thus, it is important to consider the spectral output of led-based light sources to minimize the danger that may be associated with blue light exposure. the coupling of a blue-light led with a phosphor has also been used to produce a white light source, the white-light led. in this review, we summarize the current knowledge of the effects of blue light on the regulation of physiologic function and the effects of blue light exposure on ocular health. additional studies have also shown that blue light in the range of 460–480 nm is more effective compared to monochromatic light of 555 nm in phase-shifting the human circadian clock [44,45]. several investigations have shown that exposure to light of specific wavelengths or intensity may induce severe damage to the retina [63,64].
experimental data suggest that lipofuscin is the chromophore involved in the mediation of light-induced retinal damage following the exposure to blue light [70-73]. these data support the idea that exposure to blue light in the range of 400–470 nm (even at low levels) may damage photoreceptors and retinal pigment epithelium cells. although most studies on the effects of blue light have focused on the mechanisms responsible for the damage to the photoreceptors following an acute exposure to high intensity light, some studies have reported that sub-threshold exposure to blue light can also induce damage in photoreceptors [105-107]. previous epidemiological studies have indicated that chronic exposure to visible and blue light may be a cofactor in the development of amd [115-117]. thus, reducing the amount of blue light reaching the retina in the range 400–450 nm may also be important for the protection of the retina. the exposure to blue or green light-emitting diodes (leds) for 4 h in the middle of the day did not induce apoptosis.
the use of artificial lighting and electronics at night may contribute to sleep problems. these devices emit light of a blue wavelength, which may trick your brain into thinking it’s daytime (5). yet, modern light bulbs and electronic devices, especially computer monitors, likewise produce large amounts of blue light and may disrupt your internal clock if you’re exposed to them during the evening. blue light in the evening tricks your brain into thinking it’s daytime, which inhibits the production of melatonin and reduces both the quantity and quality of your sleep. in one study, people’s melatonin levels in the evening were compared across dim light, bright light, and bright light with tinted glasses (23).
the former group experienced major improvements in both sleep quality and mood (24). some studies suggest that blue-light-blocking glasses may increase melatonin production during the evening, leading to major improvements in sleep and mood. otherwise, consider a blue light therapy device — a strong lamp that simulates the sun and bathes your face and eyes in blue light. other ways to block blue light in the evening include dimming or turning off the lights in your home and installing an app that adjusts the light your laptop and smartphone emit. we dive into the history of the… getting quality sleep is one of the best things you can do for your health. sleep deprivation not only effects how you feel the next day, it can also have an effect on your entire body.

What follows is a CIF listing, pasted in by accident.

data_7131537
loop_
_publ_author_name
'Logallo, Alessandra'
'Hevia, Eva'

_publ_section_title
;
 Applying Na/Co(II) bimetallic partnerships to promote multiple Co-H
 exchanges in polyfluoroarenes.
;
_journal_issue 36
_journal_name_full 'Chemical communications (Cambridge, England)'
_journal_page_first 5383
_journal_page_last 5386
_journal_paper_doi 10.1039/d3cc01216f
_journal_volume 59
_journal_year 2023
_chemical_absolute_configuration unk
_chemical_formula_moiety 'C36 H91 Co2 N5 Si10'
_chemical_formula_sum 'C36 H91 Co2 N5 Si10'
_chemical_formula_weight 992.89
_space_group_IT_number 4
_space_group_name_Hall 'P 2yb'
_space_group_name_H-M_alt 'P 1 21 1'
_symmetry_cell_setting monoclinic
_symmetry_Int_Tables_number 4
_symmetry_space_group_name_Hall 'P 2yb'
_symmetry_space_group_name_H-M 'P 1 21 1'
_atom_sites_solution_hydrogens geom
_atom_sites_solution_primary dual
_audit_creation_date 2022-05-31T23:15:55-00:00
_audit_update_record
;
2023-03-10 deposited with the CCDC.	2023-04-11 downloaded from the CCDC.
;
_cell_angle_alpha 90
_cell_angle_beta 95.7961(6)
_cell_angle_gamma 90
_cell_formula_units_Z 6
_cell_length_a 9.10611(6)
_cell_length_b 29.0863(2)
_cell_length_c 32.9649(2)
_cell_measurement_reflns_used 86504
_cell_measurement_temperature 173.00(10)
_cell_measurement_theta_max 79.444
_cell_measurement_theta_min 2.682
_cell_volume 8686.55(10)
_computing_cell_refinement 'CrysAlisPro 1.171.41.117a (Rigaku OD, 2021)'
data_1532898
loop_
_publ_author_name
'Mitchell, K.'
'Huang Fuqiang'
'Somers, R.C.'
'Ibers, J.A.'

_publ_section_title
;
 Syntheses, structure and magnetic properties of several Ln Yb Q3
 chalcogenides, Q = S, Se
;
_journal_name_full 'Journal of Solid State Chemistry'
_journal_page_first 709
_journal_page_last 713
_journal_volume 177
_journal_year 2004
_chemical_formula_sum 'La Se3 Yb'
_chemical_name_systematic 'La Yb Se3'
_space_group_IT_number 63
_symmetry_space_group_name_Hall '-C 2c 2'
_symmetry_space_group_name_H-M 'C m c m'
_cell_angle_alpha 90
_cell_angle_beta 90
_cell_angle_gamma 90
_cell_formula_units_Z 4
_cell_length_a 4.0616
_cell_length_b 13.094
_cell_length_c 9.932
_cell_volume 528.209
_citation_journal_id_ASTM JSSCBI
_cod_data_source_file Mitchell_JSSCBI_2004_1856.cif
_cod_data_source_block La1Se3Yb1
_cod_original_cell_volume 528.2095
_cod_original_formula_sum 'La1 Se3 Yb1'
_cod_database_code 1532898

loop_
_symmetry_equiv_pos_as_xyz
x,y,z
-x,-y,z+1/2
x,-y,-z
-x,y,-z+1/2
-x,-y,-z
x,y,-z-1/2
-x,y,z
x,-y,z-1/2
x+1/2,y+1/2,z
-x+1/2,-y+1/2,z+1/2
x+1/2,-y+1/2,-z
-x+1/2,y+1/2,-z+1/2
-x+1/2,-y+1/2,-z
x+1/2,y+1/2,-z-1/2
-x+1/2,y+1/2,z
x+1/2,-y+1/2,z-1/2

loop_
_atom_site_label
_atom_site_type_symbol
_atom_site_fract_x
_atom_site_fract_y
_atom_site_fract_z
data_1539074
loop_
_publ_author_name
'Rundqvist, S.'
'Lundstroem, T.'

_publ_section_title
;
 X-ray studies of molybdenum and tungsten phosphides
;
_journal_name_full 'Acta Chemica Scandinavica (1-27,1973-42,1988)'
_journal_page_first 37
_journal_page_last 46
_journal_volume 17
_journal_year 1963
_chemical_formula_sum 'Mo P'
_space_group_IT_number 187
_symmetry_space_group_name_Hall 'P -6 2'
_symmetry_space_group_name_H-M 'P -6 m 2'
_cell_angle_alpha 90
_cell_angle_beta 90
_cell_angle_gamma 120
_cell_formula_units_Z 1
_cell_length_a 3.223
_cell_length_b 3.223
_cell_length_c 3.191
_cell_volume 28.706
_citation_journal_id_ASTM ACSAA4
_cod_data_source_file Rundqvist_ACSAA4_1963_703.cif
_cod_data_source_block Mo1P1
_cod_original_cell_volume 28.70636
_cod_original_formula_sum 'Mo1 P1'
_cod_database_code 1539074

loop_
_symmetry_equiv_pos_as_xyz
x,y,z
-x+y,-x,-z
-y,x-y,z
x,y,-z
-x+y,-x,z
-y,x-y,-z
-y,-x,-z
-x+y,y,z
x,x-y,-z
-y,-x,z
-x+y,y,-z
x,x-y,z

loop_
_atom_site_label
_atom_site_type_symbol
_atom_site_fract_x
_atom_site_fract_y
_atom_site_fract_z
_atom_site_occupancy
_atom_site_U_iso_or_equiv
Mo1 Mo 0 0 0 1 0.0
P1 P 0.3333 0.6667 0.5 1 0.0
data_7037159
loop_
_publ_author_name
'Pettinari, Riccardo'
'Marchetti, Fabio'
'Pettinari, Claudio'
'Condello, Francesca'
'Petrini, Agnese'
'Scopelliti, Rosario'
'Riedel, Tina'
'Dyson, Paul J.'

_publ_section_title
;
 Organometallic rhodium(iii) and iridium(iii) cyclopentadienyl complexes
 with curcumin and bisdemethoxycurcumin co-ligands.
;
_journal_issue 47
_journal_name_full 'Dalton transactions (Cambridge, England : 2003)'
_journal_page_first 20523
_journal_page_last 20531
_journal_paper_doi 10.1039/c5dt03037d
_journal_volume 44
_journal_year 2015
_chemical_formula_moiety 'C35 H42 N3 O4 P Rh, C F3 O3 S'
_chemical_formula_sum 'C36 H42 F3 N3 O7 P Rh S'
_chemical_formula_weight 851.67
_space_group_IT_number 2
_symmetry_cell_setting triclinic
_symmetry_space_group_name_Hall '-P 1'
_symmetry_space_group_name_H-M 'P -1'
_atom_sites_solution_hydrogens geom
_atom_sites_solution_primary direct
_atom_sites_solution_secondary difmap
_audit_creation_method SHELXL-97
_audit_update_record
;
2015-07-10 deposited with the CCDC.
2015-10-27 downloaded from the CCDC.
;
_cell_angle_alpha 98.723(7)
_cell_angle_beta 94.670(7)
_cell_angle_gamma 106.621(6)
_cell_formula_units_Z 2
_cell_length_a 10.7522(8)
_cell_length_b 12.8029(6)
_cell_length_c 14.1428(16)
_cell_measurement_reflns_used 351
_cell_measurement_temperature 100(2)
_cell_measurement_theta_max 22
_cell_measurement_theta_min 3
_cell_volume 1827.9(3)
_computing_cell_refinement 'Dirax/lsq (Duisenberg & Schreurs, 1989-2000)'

effects of blue light and sleep while light of any kind can suppress the secretion of melatonin, blue light at night does so more powerfully. harvard the use of blue light-emitting electronic devices in the hours right before sleep can negatively impact overall health, alertness, and the circadian clock. the use of light-emitting electronic devices before bedtime may contribute to or exacerbate sleep problems. exposure to blue-wavelength, blue light melatonin myth, blue light melatonin myth, blue light at night is killing you, does blue light filter help sleep, effects of blue light.
more so than any other color, blue light messes with your body’s ability to prepare for sleep because it blocks a hormone called melatonin that makes you sleepy. bottom line: you’re less drowsy than usual at night, and it takes you longer to fall asleep. additional studies have also shown that exposure to blue light can increase alertness [47-50] and stimulate cognitive functions [51-53]. a blue light in the evening tricks your brain into thinking it’s daytime, which inhibits the production of melatonin and reduces both the quantity and quality of melatonin levels naturally start to rise in our bodies about two hours before we fall asleep, and remain high while we’re sleeping. but exposure, blue light and sleep ncbi, sleeping with blue led lights.
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